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Hopefully I'm asking this question correctly. Essentially I would like to animate a scene (baseball player hitting ball), add motion blur, and then animate a camera rotating around the player, but with only the ball blurred. In the final video composition, I want the motion blur applied to the ball to not be affected by the movement of the camera, but just the movement of the ball.

I want to capture this as if it were a still movement of an action scene, not something in motion. So I don't want the ball to actually move in the animation, just look blurred.

In real life I think you would stage a bunch of cameras around the scene and take a photo with all of them at the exact same moment, so when you string them together it looks like the camera is rotating around a single moment in time.

What would be the best way to pull off something like this?

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  • $\begingroup$ You want to recreate "Bullet time" effect from the Matrix movie. Normally in post you would use a vector blur derived from the motion of the animation, but you don't actually have any animation. I suggest distorting the ball object then change the material so that it goes transparent at the edges of its distortion. $\endgroup$ – 3pointedit May 1 '18 at 4:13
  • $\begingroup$ Yeah you nailed it, I was really trying to avoid using that term, ha. Thanks for the tip. Since a still render that includes the real motion blur is essentially perfect for one frame of this animation I'm imagining, is there any way to fake this in after effects? I'm curious if there's a way to string together a bunch of still images that I've rendered using motion blur and a baseball animation, but without actually animating the camera, if that makes sense $\endgroup$ – Chris May 1 '18 at 4:20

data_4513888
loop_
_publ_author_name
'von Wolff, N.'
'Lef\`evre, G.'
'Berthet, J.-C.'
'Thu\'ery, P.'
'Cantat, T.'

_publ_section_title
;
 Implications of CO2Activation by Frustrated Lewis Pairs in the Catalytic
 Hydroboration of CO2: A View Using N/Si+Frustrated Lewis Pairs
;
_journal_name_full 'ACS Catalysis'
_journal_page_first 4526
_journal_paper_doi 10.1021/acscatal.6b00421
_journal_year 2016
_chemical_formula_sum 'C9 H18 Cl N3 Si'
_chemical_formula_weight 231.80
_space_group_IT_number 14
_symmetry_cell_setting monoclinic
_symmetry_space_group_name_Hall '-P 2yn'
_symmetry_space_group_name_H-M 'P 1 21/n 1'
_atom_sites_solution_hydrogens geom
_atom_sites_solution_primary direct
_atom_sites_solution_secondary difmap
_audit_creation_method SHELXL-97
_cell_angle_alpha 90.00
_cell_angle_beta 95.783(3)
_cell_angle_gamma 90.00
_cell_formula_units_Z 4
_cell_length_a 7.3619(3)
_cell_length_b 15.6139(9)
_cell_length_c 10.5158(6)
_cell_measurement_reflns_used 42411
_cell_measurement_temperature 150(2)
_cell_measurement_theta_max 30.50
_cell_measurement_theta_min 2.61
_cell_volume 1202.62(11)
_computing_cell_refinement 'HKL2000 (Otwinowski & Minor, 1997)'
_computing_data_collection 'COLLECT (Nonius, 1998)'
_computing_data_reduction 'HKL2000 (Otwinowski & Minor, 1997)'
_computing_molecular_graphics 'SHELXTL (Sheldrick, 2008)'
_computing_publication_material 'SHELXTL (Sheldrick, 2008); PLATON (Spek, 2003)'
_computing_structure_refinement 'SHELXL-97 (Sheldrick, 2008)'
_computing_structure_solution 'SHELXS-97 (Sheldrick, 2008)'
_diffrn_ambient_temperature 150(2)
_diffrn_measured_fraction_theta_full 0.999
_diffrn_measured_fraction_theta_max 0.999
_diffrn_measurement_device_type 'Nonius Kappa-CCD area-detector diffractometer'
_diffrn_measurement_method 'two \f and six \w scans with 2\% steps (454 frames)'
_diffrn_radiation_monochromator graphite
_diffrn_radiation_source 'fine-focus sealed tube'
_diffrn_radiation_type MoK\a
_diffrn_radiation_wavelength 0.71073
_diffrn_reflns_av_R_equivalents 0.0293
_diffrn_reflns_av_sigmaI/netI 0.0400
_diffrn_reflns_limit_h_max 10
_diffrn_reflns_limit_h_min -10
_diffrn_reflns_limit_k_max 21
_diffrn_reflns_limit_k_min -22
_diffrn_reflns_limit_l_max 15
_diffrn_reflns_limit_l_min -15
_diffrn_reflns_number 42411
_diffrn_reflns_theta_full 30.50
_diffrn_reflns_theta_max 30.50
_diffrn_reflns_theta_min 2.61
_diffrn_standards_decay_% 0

• $\begingroup$ You would use a tracking application to determine the location of the ball over time, then generate a vector for it. Use this vector to blur the ball. But Blender can't do that. Unless you track the ball in the MCE then attach an empty to it. In 3D view attach a ball shaped plane to the empty and use its vector to blur the ball in the conpositor. You have to do this sort of thing with water simulations as well. $\endgroup$ – 3pointedit May 1 '18 at 4:35
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Bullet Time-without time

Fake bullet time effect

You can make a fake blur by distorting you key moving object. In this example I have used a lattice to bend the ball

lattice distort

Then modify your material with a graduated blend texture, to make the ball transparent at the end of its fake motion.

transparent material

Then your blur will cast the right shadow in 3D space, while a vector blur would not.

rendered blur


In order to 'fill in' the centre of the blurred ball you can add a Volumetric shader - similar to rendering smoke - using the same 'Factor' used to mix between the Diffuse and Transparent shaders to drive the Density.

added volumetrics

Maths nodes are used to manipulate the 'mix' factor to generate the Density and an RGB node can be used to ensure the same color us used for the Diffuse and the Volumetrics.

Increase the Render properties Light Path Volume bounces to 3 or 4 and this should produce the following results :

rendered

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    $\begingroup$ Nice solution. Could use some Volumetrics (Absorb and Scatter as for a very dense smoke) to fill in the centre of the mesh - so it doesn’t appear as a hollow shell. Currently you can see through the middle when viewed from the right angle. $\endgroup$ – Rich Sedman May 1 '18 at 9:23
  • $\begingroup$ Haha yeah I only noticed after I rendered it out, I shouldn't have tilted the track! But volumetrics is a good idea, I'm just not sure if you can apply textures/decals to it? $\endgroup$ – 3pointedit May 1 '18 at 12:31
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    $\begingroup$ I've added an edit to include the volumetrics to fill the gap - feel free to change or edit it as you like. $\endgroup$ – Rich Sedman May 1 '18 at 22:27
  • $\begingroup$ Looks good to me. Never occurred to me to edit other people's answers. $\endgroup$ – 3pointedit May 2 '18 at 2:06

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